IVF: The Perfect Solution to a Modern Problem?
By Jolly Zheng
The progression into the Modern Age has continuously led to the emergence of both new technologies as well as modern issues. Amongst one of the many obstacles is the rise in the infertility rate in both men and women. Lack of nutrition, increased body mass index, and substance abuse all contribute to one’s infertility. Common pesticides and pollutants also play a large role in infertility and are much harder to control. Through medical advancements, infertile couples have options like intrauterine insemination (IUI) as well as in vitro fertilization (IVF) to resort to. In vitro fertilization is when the fertilization of an egg and sperm occurs outside of the woman’s body. An egg is retrieved from the woman's ovaries. The fertilization occurs in an IVF laboratory. After the fertilization, the embryo is moved back into the women’s uterus. Although IVF has ultimately helped many couples create and/or expand their families, not everyone is a fan of IVF.
The average age of a first time mother in 2000 was 24.9. However, in 2014, the average age was 26.3. As women's infertility increases with age, IVF poses as the perfect solution for older women who are looking to give birth. One of the many ethical issues surrounding IVF entails an age-limit upon women who are able to partake in IVF.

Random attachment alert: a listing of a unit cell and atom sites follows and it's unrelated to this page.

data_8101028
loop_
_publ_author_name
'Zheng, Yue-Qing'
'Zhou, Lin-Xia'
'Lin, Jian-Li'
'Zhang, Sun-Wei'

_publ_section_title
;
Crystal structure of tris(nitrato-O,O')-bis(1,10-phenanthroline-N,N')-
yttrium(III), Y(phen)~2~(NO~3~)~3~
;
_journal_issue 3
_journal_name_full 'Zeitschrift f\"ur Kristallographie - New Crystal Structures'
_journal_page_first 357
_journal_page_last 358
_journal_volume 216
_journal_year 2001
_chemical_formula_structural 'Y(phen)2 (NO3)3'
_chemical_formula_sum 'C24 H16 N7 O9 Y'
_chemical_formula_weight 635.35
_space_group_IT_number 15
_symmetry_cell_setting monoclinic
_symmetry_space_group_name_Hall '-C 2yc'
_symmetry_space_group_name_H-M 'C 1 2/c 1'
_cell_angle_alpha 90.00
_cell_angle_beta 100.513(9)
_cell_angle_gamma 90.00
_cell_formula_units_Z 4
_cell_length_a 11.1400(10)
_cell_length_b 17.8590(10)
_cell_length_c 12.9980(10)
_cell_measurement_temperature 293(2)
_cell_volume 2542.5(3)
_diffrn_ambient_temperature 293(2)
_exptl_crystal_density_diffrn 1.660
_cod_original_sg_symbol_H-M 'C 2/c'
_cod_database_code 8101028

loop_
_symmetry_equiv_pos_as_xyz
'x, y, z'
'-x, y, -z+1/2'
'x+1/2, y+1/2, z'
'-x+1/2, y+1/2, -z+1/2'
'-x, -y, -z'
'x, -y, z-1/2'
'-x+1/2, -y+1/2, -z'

As research has shown that there are more health risks when older women have a child, many believe there should be an age-limit on women who can have IVF. Due to the mother’s age, the child may likely not even be given birth to. The offspring of an older mother is more likely to have chromosomal abnormalities, like Down Syndrome. The likelihood increases by a large increment. 1 in 1,250 women who conceive at age 25 gives birth to a child with Down Syndrome. Meanwhile, 1 in 100 women who conceive at age 40 gives birth to a child with Down Syndrome. The possibility is clearly not just simply doubled or tripled. There is a greater risk of pregnancy loss whether it is a miscarriage or stillbirth for older mothers as well. Pregnancy loss also leads to potential lasting effects on the parents. Many mothers who experience pregnancy loss also experience anxiety and/or depression afterward. While IVF for older women provides them with the opportunity to create and/or expand their family, the consequences of a pregnancy from IVF may be too great.
As the issue of infertility continues to raise concern, further research, as well as solutions, will develop over time. As we continue to learn more and more about IVF and its consequences on older women who would like to partake in it, it is crucial for potential parents to research and learn more about IVF.